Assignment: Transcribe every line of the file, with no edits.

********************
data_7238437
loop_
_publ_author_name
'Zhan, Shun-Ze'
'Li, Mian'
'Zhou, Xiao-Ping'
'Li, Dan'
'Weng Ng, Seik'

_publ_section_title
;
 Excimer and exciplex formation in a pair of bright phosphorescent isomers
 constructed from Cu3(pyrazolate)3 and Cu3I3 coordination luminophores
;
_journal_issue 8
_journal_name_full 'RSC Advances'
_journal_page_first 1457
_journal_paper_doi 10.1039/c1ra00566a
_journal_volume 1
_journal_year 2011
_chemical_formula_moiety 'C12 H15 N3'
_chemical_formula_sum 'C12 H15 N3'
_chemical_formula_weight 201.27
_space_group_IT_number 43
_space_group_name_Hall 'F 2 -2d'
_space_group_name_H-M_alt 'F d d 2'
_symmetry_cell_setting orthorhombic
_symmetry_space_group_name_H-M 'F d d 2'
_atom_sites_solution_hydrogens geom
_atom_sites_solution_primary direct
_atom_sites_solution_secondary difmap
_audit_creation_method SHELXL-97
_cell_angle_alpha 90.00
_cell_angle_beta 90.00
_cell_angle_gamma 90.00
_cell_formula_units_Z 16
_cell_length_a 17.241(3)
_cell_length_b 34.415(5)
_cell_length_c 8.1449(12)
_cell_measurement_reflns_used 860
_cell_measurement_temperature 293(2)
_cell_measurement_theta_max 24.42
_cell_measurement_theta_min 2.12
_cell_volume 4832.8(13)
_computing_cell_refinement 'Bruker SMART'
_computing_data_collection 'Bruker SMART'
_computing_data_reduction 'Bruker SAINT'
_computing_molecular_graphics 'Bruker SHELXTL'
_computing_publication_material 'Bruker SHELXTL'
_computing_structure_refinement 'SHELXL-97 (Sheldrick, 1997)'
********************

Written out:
data_7238437
loop_
_publ_author_name
'Zhan, Shun-Ze'
'Li, Mian'
'Zhou, Xiao-Ping'
'Li, Dan'
'Weng Ng, Seik'

_publ_section_title
;
 Excimer and exciplex formation in a pair of bright phosphorescent isomers
 constructed from Cu3(pyrazolate)3 and Cu3I3 coordination luminophores
;
_journal_issue 8
_journal_name_full 'RSC Advances'
_journal_page_first 1457
_journal_paper_doi 10.1039/c1ra00566a
_journal_volume 1
_journal_year 2011
_chemical_formula_moiety 'C12 H15 N3'
_chemical_formula_sum 'C12 H15 N3'
_chemical_formula_weight 201.27
_space_group_IT_number 43
_space_group_name_Hall 'F 2 -2d'
_space_group_name_H-M_alt 'F d d 2'
_symmetry_cell_setting orthorhombic
_symmetry_space_group_name_H-M 'F d d 2'
_atom_sites_solution_hydrogens geom
_atom_sites_solution_primary direct
_atom_sites_solution_secondary difmap
_audit_creation_method SHELXL-97
_cell_angle_alpha 90.00
_cell_angle_beta 90.00
_cell_angle_gamma 90.00
_cell_formula_units_Z 16
_cell_length_a 17.241(3)
_cell_length_b 34.415(5)
_cell_length_c 8.1449(12)
_cell_measurement_reflns_used 860
_cell_measurement_temperature 293(2)
_cell_measurement_theta_max 24.42
_cell_measurement_theta_min 2.12
_cell_volume 4832.8(13)
_computing_cell_refinement 'Bruker SMART'
_computing_data_collection 'Bruker SMART'
_computing_data_reduction 'Bruker SAINT'
_computing_molecular_graphics 'Bruker SHELXTL'
_computing_publication_material 'Bruker SHELXTL'
_computing_structure_refinement 'SHELXL-97 (Sheldrick, 1997)'